So that was our adventure with local wildlife. In associated news we are cleaning our craft room this weekend because it is a complete disaster in there and I’m sure the little bugger crapped on things. Whee.
Or at least I assume I have the flu, judging from the symptoms — stuffy nose, muscle aches, lack of energy, low fever, and every bad thing or decision in my life coming back to haunt me in 4K HD. Whee. So Ramón will be heading off to the shops in a bit to pick up basics so that we can eat today, and I’m drinking lots of water, eating healthy stuff when I can muster an appetite, and trying to add at least a K a day to To My Muse because I’m insane like that. Don’t worry — I’m taking breaks as and when appropriate. Also, ignore the number on the graphic at left — I’m currently up to 23,289 words and I’m hoping to crack 25K by tonight.
The cats are also making it their mission to drive me completely nuts. You know how you get those heartwarming stories of moggies who can tell when their owners are ill and will curl up next to them, providing body warmth and quiet support? Yeah, I have one like that (Jessie, my silver girl). The rest are either yelling at me for food (JJ), running through the house like their tail is on fire and acting like a complete idiot (Jeremy), crawling in between me and my food for pettins’ (Jasmine), or climbing on me because I’m their favorite perch (Jemma). I keep having to go upstairs and hide in my room because Jasmine won’t go up there, Jeremy and JJ will go straight for the space heater and sprawl there, and Jemma prefers to snooze under the bed, don’t ask me why. Only Jessie will come in, check on me, then settle down next to me within petting range (if I’m in the mood, but only then) and take a catnap.
It doesn’t help that the temperature is dropping quickly and we’ll be below freezing by tonight. We just had a plumber come out yesterday to fix one of the outside faucets that had developed a fatal failure during our recent freeze (when you turned it on water started coming out from BEHIND the brick fascia of the house). Luckily it wasn’t too horribly expensive, but I did throw on enough clothes so that I could stagger out and make sure that, yeah, he’d disconnected the hose (which apparently caused the problem). I may go back out in a bit and wrap the damn thing with a towel for insulation. And we still don’t know if the pool pump took any damage from the freeze. I know, first world problems, but that’s still a $600+ expense I’d like to avoid if at all possible.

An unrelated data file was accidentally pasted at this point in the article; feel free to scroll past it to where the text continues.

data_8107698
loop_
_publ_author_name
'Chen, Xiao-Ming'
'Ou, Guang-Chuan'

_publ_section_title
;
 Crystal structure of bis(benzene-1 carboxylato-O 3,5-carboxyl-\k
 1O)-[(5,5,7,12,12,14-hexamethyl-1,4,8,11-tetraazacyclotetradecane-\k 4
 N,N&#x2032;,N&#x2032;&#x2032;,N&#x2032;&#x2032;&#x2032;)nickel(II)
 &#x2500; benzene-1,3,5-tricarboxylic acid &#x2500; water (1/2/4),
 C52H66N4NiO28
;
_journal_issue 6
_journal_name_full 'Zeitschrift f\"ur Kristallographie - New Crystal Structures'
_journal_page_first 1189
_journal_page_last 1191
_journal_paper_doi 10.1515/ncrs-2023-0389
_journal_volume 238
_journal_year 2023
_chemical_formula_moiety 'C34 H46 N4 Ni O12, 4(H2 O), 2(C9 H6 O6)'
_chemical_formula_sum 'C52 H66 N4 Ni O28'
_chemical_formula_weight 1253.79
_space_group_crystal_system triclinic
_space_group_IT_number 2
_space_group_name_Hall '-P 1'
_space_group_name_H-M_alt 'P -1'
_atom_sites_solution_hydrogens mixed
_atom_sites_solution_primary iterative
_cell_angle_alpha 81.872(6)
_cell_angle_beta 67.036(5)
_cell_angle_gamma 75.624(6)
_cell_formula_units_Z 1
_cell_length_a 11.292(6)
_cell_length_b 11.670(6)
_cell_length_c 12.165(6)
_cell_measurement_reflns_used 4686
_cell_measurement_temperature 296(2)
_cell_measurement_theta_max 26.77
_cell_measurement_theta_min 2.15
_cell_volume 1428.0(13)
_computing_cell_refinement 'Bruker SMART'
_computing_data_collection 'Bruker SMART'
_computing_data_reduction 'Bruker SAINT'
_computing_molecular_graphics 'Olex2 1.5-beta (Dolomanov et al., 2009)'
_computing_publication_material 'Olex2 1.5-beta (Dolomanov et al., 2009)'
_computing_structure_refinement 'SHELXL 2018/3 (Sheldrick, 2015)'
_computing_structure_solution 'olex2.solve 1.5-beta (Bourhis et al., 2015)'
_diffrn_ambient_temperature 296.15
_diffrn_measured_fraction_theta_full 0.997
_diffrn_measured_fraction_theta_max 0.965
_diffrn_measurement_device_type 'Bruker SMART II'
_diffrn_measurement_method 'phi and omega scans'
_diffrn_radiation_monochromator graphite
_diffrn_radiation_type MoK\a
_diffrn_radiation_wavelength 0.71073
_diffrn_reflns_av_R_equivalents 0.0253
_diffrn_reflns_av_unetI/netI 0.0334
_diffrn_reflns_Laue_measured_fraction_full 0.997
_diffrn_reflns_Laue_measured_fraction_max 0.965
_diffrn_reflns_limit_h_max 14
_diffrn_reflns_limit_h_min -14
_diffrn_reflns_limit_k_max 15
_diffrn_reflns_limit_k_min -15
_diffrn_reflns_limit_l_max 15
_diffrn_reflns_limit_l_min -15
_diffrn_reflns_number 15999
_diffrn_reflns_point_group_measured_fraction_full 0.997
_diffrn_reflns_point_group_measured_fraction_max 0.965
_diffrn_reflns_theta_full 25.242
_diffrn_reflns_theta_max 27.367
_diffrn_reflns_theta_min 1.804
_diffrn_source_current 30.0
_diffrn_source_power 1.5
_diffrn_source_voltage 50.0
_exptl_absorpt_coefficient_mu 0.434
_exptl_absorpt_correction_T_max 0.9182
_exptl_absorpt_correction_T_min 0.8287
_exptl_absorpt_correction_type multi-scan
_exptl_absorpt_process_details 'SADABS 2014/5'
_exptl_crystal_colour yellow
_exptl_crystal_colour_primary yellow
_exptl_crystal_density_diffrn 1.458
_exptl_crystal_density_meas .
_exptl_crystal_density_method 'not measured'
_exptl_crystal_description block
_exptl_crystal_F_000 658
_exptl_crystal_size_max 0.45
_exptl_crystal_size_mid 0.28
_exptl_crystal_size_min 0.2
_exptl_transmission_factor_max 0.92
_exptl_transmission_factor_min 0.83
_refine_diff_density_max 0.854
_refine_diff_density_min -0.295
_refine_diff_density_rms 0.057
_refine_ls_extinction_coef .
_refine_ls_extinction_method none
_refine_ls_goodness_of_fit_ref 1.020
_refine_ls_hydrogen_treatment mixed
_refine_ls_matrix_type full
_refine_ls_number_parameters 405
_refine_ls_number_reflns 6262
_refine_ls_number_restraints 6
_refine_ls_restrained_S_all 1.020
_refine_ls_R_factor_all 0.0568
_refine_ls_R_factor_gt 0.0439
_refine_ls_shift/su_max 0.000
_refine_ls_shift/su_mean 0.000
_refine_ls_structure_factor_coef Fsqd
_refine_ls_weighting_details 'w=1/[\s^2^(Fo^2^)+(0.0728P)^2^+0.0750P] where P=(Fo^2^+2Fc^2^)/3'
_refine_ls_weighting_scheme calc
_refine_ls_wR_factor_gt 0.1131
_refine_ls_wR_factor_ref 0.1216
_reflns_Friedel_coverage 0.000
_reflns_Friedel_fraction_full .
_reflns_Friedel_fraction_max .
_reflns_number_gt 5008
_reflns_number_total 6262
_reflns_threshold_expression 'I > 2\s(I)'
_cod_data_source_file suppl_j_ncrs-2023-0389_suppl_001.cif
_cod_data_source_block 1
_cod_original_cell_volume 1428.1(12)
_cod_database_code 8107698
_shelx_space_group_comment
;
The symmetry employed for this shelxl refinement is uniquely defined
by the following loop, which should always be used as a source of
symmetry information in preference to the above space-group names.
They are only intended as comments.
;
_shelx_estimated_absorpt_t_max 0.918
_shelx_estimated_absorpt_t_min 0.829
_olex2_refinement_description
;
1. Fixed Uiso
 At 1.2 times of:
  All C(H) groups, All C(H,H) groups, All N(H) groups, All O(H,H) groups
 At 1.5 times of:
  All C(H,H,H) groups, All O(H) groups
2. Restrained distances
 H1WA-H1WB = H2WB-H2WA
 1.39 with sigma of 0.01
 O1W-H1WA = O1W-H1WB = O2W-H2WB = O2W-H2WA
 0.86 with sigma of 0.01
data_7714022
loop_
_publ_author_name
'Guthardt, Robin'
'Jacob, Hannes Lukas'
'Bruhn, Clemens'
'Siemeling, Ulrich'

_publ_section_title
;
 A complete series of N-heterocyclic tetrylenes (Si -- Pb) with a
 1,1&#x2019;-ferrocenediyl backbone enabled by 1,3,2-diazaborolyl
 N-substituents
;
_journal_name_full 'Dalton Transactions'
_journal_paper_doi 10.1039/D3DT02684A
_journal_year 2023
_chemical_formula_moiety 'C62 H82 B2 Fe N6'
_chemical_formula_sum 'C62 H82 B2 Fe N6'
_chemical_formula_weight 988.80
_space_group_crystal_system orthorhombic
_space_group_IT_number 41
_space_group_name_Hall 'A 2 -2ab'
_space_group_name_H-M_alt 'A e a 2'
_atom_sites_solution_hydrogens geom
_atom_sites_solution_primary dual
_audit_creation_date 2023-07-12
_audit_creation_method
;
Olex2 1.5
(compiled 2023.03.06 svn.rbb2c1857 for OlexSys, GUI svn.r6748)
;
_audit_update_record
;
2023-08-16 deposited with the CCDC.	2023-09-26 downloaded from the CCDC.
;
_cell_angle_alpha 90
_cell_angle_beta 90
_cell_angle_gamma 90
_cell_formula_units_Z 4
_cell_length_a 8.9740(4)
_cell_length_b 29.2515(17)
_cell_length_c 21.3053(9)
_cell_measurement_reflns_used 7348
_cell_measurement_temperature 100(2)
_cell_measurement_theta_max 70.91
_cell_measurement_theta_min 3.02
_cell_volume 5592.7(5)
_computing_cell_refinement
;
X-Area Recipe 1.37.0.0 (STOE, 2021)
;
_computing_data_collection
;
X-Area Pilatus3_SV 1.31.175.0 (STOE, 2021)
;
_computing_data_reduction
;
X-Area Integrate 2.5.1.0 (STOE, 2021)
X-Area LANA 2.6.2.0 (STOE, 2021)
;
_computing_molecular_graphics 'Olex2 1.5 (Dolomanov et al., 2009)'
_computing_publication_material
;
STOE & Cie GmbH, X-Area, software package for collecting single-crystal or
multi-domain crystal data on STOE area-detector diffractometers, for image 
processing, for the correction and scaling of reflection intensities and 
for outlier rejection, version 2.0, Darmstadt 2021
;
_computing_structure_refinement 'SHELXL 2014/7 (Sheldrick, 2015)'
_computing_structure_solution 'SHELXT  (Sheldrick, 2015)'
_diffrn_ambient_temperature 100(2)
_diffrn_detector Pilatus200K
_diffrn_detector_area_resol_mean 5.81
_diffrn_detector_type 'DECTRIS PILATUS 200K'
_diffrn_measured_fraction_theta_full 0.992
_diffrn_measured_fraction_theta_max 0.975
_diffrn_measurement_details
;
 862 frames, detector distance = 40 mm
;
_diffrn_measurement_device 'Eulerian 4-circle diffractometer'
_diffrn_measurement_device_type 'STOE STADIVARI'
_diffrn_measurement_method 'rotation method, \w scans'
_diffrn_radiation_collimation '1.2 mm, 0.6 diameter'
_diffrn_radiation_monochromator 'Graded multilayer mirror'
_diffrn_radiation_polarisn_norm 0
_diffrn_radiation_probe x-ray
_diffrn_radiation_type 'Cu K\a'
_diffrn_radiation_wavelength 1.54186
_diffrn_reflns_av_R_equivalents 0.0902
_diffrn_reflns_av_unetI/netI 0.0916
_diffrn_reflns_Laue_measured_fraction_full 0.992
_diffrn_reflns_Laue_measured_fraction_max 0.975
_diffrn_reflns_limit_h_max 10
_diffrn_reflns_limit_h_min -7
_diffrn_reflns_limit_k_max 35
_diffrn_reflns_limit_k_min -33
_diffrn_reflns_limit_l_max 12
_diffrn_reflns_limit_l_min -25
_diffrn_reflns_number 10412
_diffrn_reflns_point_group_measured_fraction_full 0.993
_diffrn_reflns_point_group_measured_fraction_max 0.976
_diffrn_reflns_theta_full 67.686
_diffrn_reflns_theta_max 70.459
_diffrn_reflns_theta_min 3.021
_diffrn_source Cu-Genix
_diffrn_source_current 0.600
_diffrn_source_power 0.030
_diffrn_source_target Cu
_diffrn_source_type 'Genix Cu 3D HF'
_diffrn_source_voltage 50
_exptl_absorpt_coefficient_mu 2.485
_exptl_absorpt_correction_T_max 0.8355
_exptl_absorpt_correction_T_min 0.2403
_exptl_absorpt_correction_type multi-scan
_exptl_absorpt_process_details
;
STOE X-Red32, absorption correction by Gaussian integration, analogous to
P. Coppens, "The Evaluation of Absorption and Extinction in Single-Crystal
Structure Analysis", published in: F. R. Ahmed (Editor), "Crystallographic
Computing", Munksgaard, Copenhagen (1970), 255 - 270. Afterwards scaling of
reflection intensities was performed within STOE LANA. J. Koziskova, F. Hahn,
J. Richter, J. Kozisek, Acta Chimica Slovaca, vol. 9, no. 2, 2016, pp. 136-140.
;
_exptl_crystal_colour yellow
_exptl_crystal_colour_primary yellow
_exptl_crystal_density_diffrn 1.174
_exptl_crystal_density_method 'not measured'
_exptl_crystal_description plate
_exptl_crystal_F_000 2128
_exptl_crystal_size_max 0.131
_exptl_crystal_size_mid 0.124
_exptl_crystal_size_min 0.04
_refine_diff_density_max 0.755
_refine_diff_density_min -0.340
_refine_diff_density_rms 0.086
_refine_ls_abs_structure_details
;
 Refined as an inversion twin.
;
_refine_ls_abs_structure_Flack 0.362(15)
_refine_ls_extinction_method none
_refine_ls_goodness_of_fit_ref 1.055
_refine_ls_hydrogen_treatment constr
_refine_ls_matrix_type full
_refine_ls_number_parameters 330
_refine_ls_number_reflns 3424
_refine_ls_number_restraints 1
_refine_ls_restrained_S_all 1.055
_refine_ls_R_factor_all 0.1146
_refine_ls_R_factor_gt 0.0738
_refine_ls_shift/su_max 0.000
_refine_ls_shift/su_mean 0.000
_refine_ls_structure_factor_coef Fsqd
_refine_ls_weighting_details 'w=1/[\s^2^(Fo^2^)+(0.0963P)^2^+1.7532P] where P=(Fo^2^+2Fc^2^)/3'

In other news, I got my hair cut. And since it’s wavy it means that once I’d washed the salon product out of it (shown at right — my hair is never that straight unless a stylist has blown-dry it using one of those big round brushes) and let it dry naturally it bounced above my shoulders. Since it was down to the middle of my back before this is something of a change. Ramón keeps saying I look like I did when we lived in Montreal back in 1994, and it’s nice not to have to keep it in a pony tail all the time.
I was on a self-imposed writing hiatus for the last week in an effort to let my brain cool down after the last two and a half months of frantic writing, and it was absolutely lovely, thank you! I cooked, cleaned, got stuck into a BUNCH of craft projects that had been lying fallow for some time, watched TV, watched movies, baked pies, and generally had a rather pleasant week.
Among some of the nifty neato-keen craft projects are the socks shown above. They’ve been in my purse for well over a year, and I finally got cracking on them only to find that I’d run out of the self-striping yarn halfway through the second sock. Whomp-whomp! Luckily I had yarn of the same weight and makeup left over from other projects, so one sock will have a large light and dark pink foot on it. Hell, they’re striped anyway, and it’s not like anyone is going to see when I have shoes on, right?